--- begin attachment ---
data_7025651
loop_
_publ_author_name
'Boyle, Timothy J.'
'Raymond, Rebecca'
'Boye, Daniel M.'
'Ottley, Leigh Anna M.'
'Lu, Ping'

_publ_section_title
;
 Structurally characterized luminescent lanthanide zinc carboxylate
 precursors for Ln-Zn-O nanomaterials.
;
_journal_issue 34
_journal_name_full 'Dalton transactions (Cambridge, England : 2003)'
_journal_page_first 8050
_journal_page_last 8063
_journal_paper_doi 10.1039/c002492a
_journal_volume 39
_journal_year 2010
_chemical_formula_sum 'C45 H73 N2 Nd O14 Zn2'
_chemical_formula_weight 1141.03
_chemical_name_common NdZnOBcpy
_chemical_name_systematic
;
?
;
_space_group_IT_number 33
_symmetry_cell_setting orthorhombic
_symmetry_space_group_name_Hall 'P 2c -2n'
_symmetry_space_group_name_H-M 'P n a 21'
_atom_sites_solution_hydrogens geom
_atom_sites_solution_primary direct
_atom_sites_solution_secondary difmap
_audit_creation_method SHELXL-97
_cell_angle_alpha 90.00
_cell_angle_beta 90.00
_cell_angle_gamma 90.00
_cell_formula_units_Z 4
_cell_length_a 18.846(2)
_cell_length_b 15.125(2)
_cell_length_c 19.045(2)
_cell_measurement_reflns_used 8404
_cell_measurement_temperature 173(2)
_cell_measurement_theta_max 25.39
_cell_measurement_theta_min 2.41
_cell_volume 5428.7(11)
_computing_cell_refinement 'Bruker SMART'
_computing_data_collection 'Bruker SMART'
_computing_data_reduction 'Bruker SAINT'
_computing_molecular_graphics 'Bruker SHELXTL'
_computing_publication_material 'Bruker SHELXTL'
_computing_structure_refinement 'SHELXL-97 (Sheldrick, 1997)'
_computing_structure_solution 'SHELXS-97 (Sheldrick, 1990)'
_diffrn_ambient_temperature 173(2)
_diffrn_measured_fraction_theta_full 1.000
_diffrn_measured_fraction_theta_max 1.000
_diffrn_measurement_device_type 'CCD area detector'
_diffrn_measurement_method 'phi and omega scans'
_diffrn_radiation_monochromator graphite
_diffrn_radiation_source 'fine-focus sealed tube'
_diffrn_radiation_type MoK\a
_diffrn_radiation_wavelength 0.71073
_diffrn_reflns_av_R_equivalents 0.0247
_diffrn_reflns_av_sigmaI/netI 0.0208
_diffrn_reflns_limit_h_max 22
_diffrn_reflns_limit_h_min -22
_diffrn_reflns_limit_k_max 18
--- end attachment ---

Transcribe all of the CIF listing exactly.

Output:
data_7025651
loop_
_publ_author_name
'Boyle, Timothy J.'
'Raymond, Rebecca'
'Boye, Daniel M.'
'Ottley, Leigh Anna M.'
'Lu, Ping'

_publ_section_title
;
 Structurally characterized luminescent lanthanide zinc carboxylate
 precursors for Ln-Zn-O nanomaterials.
;
_journal_issue 34
_journal_name_full 'Dalton transactions (Cambridge, England : 2003)'
_journal_page_first 8050
_journal_page_last 8063
_journal_paper_doi 10.1039/c002492a
_journal_volume 39
_journal_year 2010
_chemical_formula_sum 'C45 H73 N2 Nd O14 Zn2'
_chemical_formula_weight 1141.03
_chemical_name_common NdZnOBcpy
_chemical_name_systematic
;
?
;
_space_group_IT_number 33
_symmetry_cell_setting orthorhombic
_symmetry_space_group_name_Hall 'P 2c -2n'
_symmetry_space_group_name_H-M 'P n a 21'
_atom_sites_solution_hydrogens geom
_atom_sites_solution_primary direct
_atom_sites_solution_secondary difmap
_audit_creation_method SHELXL-97
_cell_angle_alpha 90.00
_cell_angle_beta 90.00
_cell_angle_gamma 90.00
_cell_formula_units_Z 4
_cell_length_a 18.846(2)
_cell_length_b 15.125(2)
_cell_length_c 19.045(2)
_cell_measurement_reflns_used 8404
_cell_measurement_temperature 173(2)
_cell_measurement_theta_max 25.39
_cell_measurement_theta_min 2.41
_cell_volume 5428.7(11)
_computing_cell_refinement 'Bruker SMART'
_computing_data_collection 'Bruker SMART'
_computing_data_reduction 'Bruker SAINT'
_computing_molecular_graphics 'Bruker SHELXTL'
_computing_publication_material 'Bruker SHELXTL'
_computing_structure_refinement 'SHELXL-97 (Sheldrick, 1997)'
_computing_structure_solution 'SHELXS-97 (Sheldrick, 1990)'
_diffrn_ambient_temperature 173(2)
_diffrn_measured_fraction_theta_full 1.000
_diffrn_measured_fraction_theta_max 1.000
_diffrn_measurement_device_type 'CCD area detector'
_diffrn_measurement_method 'phi and omega scans'
_diffrn_radiation_monochromator graphite
_diffrn_radiation_source 'fine-focus sealed tube'
_diffrn_radiation_type MoK\a
_diffrn_radiation_wavelength 0.71073
_diffrn_reflns_av_R_equivalents 0.0247
_diffrn_reflns_av_sigmaI/netI 0.0208
_diffrn_reflns_limit_h_max 22
_diffrn_reflns_limit_h_min -22
_diffrn_reflns_limit_k_max 18